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'Disablism': A Closer Look

The first thing that can be said about "disablism" is that most folks do not know it exists.

The term is British. In the U.S. some disability rights activists have used the term "ablism" (or "ableism") for awhile -- both terms mean the same thing, and neither term has the acceptance of terms like "racism" or "sexism" which it is designed to parallel.

Why is that? There are probably a lot of reasons, but we'll look at just two:

1. Disability rights, at least in the U.S. (which is the only place we're qualified to discuss), began asserting itself just about the time the country was turning to a conservative agenda. Extremely unfortunate. Just about that time pundits came up with the concept of "politically correct" speech -- a term cooked up in order to ridicule it -- and chief among the targets of ridicule were terms related to disability discrimination. "Ableism' came in for a particularly sound drubbing:

In its salvo against political correctness, Newsweek called it a "most Orwellian category"; it was "a spoof of itself," said Chicago Tribune columnist Joan Beck -- the watchword for political correctness run amok. When it appeared in stories, it was there almost without exception as a joke. In 1990, the year the ADA became law, Newsweek columnist Jerry Adler said the concept "does violence to logic and language."("Taking Offense," (Dec. 24, 1990). Chicago Tribune Columnist Joan Beck skewered it in her June 3, 1991 column, "As PC takes hold, the list of ‘isms' grows long and silly." (Both of these examples are from my book, Make Them Go Away: Clint Eastwood, Christopher Reeve & The Case Against Disability Rights, which could in a sense be described as sort of a long exposition on disablism.)

It may have been an unfortunate matter of timing more than anything else that all this happened; but in fact most people today hear "ableism" and simply roll their eyes.

2. The second thing that can be said about disablism is that even if people have heard of the word -- and even if they don't actually ridicule it -- they honestly don't believe it exists.

Other bloggers posting Blogging Against Disablism Day entries have made this point; Lady Bracknell in her post today says she believes "that the majority of discriminatory behaviour towards disabled people in the Western world in this day and age is unconscious."


It doesn't mean disablism doesn't exist; it means that most people don't know it exists; don't believe it when one says otherwise. "No one is against the handicapped," is how Sen. Tom Harkin (D.-IA) once put it.

And therein lies the extreme problem: Because nobody really believes that society is actually bigoted against disabled people, it's extremely difficult for ideas about disablism to gain any purchase.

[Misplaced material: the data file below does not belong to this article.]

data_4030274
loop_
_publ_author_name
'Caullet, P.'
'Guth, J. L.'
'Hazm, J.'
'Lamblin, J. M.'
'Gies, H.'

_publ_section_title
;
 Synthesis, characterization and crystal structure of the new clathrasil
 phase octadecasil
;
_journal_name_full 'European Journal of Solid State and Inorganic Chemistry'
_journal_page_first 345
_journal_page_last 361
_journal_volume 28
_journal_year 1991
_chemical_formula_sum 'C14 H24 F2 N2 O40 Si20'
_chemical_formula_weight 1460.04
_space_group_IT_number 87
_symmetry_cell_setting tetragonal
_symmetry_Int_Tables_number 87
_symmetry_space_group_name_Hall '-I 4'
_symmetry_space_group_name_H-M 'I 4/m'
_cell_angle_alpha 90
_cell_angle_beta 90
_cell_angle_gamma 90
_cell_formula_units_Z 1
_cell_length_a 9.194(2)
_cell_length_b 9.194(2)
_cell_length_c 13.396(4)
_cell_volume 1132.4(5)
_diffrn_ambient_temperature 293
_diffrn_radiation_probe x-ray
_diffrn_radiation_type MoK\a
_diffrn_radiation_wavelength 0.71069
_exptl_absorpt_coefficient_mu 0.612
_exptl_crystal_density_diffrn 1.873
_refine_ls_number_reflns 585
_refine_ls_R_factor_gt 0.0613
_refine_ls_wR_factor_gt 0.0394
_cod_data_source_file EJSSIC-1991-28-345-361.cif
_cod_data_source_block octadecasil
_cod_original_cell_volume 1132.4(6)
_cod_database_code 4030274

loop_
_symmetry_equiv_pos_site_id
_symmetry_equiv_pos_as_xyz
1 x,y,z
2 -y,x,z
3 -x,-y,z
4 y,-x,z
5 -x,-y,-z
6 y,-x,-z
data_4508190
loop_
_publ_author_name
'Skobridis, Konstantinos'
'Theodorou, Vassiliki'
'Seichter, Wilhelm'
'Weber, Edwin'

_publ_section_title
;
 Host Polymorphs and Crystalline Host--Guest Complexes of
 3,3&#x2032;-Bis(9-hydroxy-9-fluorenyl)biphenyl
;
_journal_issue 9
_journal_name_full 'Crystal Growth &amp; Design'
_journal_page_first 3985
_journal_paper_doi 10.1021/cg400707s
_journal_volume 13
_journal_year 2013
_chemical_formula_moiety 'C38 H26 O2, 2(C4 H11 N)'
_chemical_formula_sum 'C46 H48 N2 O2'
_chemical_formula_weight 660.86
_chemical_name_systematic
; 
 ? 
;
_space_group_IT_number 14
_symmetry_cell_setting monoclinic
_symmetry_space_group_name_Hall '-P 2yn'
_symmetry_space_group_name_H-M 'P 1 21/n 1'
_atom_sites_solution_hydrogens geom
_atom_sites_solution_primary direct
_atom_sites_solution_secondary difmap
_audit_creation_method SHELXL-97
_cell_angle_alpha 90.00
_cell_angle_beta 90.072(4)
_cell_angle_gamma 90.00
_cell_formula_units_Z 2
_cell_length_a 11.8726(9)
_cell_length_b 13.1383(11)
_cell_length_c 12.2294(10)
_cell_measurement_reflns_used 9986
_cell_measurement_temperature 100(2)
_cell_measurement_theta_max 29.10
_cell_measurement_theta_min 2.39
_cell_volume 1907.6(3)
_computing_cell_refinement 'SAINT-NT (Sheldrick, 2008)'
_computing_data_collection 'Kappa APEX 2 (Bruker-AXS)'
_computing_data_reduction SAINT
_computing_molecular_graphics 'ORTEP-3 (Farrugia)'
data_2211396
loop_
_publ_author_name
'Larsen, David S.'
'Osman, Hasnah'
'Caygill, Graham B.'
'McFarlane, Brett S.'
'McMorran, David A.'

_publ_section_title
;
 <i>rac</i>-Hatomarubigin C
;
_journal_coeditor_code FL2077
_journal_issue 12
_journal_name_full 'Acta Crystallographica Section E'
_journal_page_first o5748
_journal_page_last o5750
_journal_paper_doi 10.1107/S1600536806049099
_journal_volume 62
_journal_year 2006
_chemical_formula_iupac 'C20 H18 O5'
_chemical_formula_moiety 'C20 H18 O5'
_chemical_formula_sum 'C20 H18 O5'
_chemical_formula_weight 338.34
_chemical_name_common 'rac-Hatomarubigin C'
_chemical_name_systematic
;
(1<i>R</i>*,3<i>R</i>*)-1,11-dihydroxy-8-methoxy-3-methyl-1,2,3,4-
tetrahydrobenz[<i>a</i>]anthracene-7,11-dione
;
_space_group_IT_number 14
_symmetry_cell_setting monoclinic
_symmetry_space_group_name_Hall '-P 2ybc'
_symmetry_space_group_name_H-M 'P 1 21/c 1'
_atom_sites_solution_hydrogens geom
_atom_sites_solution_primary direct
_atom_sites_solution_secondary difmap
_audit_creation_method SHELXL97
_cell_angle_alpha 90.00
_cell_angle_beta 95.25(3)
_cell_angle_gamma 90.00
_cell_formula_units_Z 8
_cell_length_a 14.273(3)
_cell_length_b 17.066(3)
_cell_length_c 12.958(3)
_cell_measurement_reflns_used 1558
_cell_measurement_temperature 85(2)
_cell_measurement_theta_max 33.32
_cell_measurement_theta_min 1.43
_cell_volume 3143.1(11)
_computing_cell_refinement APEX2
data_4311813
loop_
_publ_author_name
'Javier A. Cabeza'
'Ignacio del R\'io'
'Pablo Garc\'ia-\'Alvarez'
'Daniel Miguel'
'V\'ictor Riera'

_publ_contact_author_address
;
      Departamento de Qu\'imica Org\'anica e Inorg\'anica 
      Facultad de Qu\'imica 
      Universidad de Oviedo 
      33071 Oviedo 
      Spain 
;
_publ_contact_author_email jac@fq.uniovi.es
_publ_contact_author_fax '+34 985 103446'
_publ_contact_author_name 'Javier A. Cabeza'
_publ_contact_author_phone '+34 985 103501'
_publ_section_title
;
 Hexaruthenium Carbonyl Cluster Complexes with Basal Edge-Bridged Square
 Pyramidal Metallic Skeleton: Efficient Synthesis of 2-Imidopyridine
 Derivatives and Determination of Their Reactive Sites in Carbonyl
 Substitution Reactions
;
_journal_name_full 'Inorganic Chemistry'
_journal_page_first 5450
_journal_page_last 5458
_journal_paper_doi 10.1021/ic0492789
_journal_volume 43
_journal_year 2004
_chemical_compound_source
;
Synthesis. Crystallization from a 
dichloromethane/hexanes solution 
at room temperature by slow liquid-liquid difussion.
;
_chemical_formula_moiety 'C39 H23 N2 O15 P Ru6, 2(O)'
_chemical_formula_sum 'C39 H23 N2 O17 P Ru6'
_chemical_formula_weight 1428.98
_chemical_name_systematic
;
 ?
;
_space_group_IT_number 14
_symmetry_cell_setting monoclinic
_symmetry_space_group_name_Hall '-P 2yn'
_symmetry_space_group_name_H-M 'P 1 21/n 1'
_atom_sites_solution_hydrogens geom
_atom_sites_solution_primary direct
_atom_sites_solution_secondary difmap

This may be the single biggest problem confronting disability rights.

Put another way: nobody really believes that there's any animus -- hatred -- driving the mistreatment of people who have disabilities.

Most liberals and progressives believe that the problems racial minorities, women and gays faced were the result of animus, the work of a discriminatory society. When it comes to disabled people, though, liberals' views are similar to those who have traditionally opposed rights: They believe disabled people face essentially private, medical problems rather than problems of discrimination. What a disabled person needs, they feel, is medical intervention -- a cure. Lacking that, they should be given help, through private charity or government benefits programs.

All of that stuff is in my book.

Perhaps people deny it exists. But its effects can be seen everywhere -- in the lower standards of living, in the denied opportunies and lack of access to community and home life that disabled people everywhere face.

The conventional wisdom offers up the scapegoat of the medical model -- that is, a disabled person "suffers" because of the disability -- the disease or condition. Disabled people do indeed "suffer" -- but the vast majority of it is caused by discriminatory policies and outright denials of access.

The Ragged Edge website is replete with articles that lay out the effects of disablism in the lives of disabled people. The following very short list, crabbed together quickly in honor of BADD, is only a start. Please feel free to explore our archives for more.

The long & sorry history of discrimination against people with disabilities in the United States -- and its likely causes -- this long series of web pages is taken from the amicus brief filed by over 100 scholars and historians to try to convince the Supreme Court that Congress did not overstep its bounds in passing the ADA. Unfortunately, the Supreme Court didn't believe much if any of this; calling the evidence of discrimination against disabled people by state governments "anecdotal." (In its Garrett ruling.)

Harry Potter and the Allure of Separatism by Cal Montgomery. Amanda Baggs calls this "one of the most concise descriptions I have heard of the rampant ableism in the disability community."

Liberals and disability rights: why don't they 'get it'?

Business strikes back

Little Acts of Degradation (and its followup Dare To Resist!)

Dying In the Streets: Wheelchair Users Face Tragic Choices Nationwide

Unanswered Questions

And this list is just a beginning.

Posted by Mary Johnson